The City & South London Railway becomes the first line to operate underground electric traction trains in 1890.
Part of the modern-day tube system’s Northern Line, the City & South London Railway started running underground electric traction trains in 1890.
Today, the London Underground – known as ‘the Tube’ due to the circular tunnels through which the underground trains run – carries around 5 million passengers per day. The Tube has 270 stations across 11 lines, and spans 250 miles (400 km) of track. In 2015-16, statistics show that the London Underground carries 1.34 billion passengers, making the network the 11th busiest metro system in the world.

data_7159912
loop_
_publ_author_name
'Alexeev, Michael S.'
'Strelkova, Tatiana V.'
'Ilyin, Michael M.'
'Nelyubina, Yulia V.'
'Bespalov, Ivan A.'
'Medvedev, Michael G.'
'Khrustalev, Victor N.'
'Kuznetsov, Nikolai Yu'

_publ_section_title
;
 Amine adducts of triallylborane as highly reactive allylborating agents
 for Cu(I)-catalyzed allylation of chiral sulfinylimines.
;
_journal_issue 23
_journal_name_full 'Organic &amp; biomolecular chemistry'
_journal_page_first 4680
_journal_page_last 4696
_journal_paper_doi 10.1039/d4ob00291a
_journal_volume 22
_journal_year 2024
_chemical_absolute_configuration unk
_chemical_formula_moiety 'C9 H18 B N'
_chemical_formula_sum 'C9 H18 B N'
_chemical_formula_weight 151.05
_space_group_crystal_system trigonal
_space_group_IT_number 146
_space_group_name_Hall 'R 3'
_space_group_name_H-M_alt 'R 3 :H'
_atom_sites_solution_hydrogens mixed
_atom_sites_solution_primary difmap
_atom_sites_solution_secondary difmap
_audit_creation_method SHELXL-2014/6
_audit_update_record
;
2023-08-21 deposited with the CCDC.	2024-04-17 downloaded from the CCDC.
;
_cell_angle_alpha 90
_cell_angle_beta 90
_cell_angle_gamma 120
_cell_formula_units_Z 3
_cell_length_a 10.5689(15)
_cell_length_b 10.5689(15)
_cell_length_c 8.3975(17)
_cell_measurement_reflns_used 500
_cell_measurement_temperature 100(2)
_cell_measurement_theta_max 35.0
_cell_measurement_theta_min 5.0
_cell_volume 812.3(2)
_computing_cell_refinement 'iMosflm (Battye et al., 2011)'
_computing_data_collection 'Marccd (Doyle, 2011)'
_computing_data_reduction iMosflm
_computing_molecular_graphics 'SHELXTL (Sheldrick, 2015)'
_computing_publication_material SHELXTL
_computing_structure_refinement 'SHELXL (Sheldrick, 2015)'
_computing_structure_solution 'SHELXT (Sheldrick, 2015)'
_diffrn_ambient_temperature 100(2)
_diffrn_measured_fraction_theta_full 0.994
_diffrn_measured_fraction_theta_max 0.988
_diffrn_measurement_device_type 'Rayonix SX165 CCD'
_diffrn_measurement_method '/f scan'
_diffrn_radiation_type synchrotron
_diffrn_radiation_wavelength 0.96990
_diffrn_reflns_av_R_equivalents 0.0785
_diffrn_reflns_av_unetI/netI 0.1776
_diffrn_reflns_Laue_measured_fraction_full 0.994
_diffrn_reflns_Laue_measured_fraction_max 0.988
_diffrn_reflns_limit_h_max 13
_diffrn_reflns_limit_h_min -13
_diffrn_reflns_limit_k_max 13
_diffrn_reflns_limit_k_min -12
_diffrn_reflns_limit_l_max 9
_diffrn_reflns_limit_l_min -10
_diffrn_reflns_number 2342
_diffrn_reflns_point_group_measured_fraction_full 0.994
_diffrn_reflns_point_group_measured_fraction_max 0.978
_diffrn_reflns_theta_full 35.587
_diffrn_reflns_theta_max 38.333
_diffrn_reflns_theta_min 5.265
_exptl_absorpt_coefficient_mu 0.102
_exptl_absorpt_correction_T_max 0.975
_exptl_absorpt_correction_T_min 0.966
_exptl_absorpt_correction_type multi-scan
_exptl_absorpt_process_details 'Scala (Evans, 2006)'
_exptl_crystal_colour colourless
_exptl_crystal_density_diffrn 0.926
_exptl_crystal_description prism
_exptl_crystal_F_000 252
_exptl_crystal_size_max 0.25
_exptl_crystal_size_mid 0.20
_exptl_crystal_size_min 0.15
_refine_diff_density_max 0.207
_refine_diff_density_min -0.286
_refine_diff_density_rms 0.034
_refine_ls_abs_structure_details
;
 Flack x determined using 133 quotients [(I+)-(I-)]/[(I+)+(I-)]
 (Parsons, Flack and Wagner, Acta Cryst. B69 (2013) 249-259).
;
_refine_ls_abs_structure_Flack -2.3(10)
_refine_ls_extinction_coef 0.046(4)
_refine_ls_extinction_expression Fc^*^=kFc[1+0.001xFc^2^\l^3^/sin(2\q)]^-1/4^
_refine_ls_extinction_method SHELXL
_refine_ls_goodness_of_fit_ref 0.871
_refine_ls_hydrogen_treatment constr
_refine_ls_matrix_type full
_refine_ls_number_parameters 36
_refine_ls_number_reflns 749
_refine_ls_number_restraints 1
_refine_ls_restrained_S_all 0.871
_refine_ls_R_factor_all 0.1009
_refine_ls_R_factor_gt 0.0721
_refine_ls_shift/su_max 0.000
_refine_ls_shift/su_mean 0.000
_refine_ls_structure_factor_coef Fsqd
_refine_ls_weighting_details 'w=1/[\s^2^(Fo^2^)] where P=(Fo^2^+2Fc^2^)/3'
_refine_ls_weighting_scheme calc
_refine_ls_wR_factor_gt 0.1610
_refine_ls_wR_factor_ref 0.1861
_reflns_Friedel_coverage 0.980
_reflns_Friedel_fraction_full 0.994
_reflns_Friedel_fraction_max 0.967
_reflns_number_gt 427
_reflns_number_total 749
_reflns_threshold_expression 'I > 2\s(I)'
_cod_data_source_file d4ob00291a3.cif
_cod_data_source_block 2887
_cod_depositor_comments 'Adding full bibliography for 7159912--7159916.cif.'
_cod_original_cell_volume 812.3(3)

In 1931, Harry Beck designs the Tube map, which in 2006 gains critical acclaim by being voted a national design icon. The branding of the Tube is very deliberate and distinctive. The station-designating roundels and Johnston typeface are the two most obvious examples of this.